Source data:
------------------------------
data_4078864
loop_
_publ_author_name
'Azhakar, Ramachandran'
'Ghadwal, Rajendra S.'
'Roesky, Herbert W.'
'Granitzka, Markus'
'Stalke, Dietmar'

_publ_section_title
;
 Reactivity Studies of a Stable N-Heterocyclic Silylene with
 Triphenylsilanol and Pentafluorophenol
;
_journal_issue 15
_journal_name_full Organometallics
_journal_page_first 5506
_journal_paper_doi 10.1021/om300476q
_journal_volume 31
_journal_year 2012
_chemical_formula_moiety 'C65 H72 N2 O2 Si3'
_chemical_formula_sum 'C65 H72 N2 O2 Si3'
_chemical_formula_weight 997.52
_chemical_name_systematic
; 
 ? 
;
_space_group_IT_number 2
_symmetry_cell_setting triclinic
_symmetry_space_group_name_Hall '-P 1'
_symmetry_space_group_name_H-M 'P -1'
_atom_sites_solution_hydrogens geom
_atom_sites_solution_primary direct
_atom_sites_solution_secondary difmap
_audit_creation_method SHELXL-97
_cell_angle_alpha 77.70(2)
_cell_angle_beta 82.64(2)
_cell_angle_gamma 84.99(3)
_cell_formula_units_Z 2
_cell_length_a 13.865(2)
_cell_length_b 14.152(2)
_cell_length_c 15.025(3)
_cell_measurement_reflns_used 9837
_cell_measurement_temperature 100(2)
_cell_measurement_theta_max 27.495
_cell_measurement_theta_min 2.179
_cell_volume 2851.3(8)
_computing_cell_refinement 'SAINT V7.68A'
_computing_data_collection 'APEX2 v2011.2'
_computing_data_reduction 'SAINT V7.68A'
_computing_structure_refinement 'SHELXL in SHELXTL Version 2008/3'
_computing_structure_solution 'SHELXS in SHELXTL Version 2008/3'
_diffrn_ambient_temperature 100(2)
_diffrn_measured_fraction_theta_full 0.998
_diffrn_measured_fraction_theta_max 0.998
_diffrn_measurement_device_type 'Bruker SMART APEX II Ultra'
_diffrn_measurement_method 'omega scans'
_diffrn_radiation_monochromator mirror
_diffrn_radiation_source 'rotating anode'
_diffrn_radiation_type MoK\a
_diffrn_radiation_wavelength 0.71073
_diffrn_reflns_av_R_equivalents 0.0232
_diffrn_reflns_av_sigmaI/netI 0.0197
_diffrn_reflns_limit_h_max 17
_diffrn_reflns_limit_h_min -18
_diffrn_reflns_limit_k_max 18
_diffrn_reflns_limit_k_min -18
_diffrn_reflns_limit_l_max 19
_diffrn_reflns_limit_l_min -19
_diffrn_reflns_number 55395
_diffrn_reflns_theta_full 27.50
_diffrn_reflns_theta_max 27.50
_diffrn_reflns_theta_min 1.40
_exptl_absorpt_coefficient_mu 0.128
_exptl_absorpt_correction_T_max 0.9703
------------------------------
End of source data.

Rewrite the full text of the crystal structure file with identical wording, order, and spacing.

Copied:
data_4078864
loop_
_publ_author_name
'Azhakar, Ramachandran'
'Ghadwal, Rajendra S.'
'Roesky, Herbert W.'
'Granitzka, Markus'
'Stalke, Dietmar'

_publ_section_title
;
 Reactivity Studies of a Stable N-Heterocyclic Silylene with
 Triphenylsilanol and Pentafluorophenol
;
_journal_issue 15
_journal_name_full Organometallics
_journal_page_first 5506
_journal_paper_doi 10.1021/om300476q
_journal_volume 31
_journal_year 2012
_chemical_formula_moiety 'C65 H72 N2 O2 Si3'
_chemical_formula_sum 'C65 H72 N2 O2 Si3'
_chemical_formula_weight 997.52
_chemical_name_systematic
; 
 ? 
;
_space_group_IT_number 2
_symmetry_cell_setting triclinic
_symmetry_space_group_name_Hall '-P 1'
_symmetry_space_group_name_H-M 'P -1'
_atom_sites_solution_hydrogens geom
_atom_sites_solution_primary direct
_atom_sites_solution_secondary difmap
_audit_creation_method SHELXL-97
_cell_angle_alpha 77.70(2)
_cell_angle_beta 82.64(2)
_cell_angle_gamma 84.99(3)
_cell_formula_units_Z 2
_cell_length_a 13.865(2)
_cell_length_b 14.152(2)
_cell_length_c 15.025(3)
_cell_measurement_reflns_used 9837
_cell_measurement_temperature 100(2)
_cell_measurement_theta_max 27.495
_cell_measurement_theta_min 2.179
_cell_volume 2851.3(8)
_computing_cell_refinement 'SAINT V7.68A'
_computing_data_collection 'APEX2 v2011.2'
_computing_data_reduction 'SAINT V7.68A'
_computing_structure_refinement 'SHELXL in SHELXTL Version 2008/3'
_computing_structure_solution 'SHELXS in SHELXTL Version 2008/3'
_diffrn_ambient_temperature 100(2)
_diffrn_measured_fraction_theta_full 0.998
_diffrn_measured_fraction_theta_max 0.998
_diffrn_measurement_device_type 'Bruker SMART APEX II Ultra'
_diffrn_measurement_method 'omega scans'
_diffrn_radiation_monochromator mirror
_diffrn_radiation_source 'rotating anode'
_diffrn_radiation_type MoK\a
_diffrn_radiation_wavelength 0.71073
_diffrn_reflns_av_R_equivalents 0.0232
_diffrn_reflns_av_sigmaI/netI 0.0197
_diffrn_reflns_limit_h_max 17
_diffrn_reflns_limit_h_min -18
_diffrn_reflns_limit_k_max 18
_diffrn_reflns_limit_k_min -18
_diffrn_reflns_limit_l_max 19
_diffrn_reflns_limit_l_min -19
_diffrn_reflns_number 55395
_diffrn_reflns_theta_full 27.50
_diffrn_reflns_theta_max 27.50
_diffrn_reflns_theta_min 1.40
_exptl_absorpt_coefficient_mu 0.128
_exptl_absorpt_correction_T_max 0.9703